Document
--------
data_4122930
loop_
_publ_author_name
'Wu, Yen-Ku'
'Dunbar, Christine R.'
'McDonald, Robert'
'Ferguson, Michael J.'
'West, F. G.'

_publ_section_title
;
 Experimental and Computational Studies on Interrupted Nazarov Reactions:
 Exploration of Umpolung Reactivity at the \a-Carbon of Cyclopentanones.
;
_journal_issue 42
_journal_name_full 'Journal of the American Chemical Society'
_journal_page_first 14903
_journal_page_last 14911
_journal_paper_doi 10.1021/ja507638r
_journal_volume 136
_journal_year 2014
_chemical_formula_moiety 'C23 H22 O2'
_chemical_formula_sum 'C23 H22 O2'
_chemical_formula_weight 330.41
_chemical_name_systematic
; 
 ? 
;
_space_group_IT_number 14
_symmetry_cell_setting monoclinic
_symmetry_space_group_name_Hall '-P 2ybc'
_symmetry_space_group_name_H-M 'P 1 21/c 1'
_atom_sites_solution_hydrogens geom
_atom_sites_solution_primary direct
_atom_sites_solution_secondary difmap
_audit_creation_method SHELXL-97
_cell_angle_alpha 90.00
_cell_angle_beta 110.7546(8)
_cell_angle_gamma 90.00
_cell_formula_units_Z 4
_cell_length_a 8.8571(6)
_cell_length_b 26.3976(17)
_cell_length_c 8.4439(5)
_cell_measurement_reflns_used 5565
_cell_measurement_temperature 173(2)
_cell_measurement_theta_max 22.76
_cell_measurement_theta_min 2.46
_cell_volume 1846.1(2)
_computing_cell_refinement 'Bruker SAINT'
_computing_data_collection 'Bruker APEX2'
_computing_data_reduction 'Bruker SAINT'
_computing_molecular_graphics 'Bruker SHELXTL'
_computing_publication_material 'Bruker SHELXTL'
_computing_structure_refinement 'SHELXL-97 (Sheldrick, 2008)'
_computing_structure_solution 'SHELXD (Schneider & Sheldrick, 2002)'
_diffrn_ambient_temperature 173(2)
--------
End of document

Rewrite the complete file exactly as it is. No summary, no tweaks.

data_4122930
loop_
_publ_author_name
'Wu, Yen-Ku'
'Dunbar, Christine R.'
'McDonald, Robert'
'Ferguson, Michael J.'
'West, F. G.'

_publ_section_title
;
 Experimental and Computational Studies on Interrupted Nazarov Reactions:
 Exploration of Umpolung Reactivity at the \a-Carbon of Cyclopentanones.
;
_journal_issue 42
_journal_name_full 'Journal of the American Chemical Society'
_journal_page_first 14903
_journal_page_last 14911
_journal_paper_doi 10.1021/ja507638r
_journal_volume 136
_journal_year 2014
_chemical_formula_moiety 'C23 H22 O2'
_chemical_formula_sum 'C23 H22 O2'
_chemical_formula_weight 330.41
_chemical_name_systematic
; 
 ? 
;
_space_group_IT_number 14
_symmetry_cell_setting monoclinic
_symmetry_space_group_name_Hall '-P 2ybc'
_symmetry_space_group_name_H-M 'P 1 21/c 1'
_atom_sites_solution_hydrogens geom
_atom_sites_solution_primary direct
_atom_sites_solution_secondary difmap
_audit_creation_method SHELXL-97
_cell_angle_alpha 90.00
_cell_angle_beta 110.7546(8)
_cell_angle_gamma 90.00
_cell_formula_units_Z 4
_cell_length_a 8.8571(6)
_cell_length_b 26.3976(17)
_cell_length_c 8.4439(5)
_cell_measurement_reflns_used 5565
_cell_measurement_temperature 173(2)
_cell_measurement_theta_max 22.76
_cell_measurement_theta_min 2.46
_cell_volume 1846.1(2)
_computing_cell_refinement 'Bruker SAINT'
_computing_data_collection 'Bruker APEX2'
_computing_data_reduction 'Bruker SAINT'
_computing_molecular_graphics 'Bruker SHELXTL'
_computing_publication_material 'Bruker SHELXTL'
_computing_structure_refinement 'SHELXL-97 (Sheldrick, 2008)'
_computing_structure_solution 'SHELXD (Schneider & Sheldrick, 2002)'
_diffrn_ambient_temperature 173(2)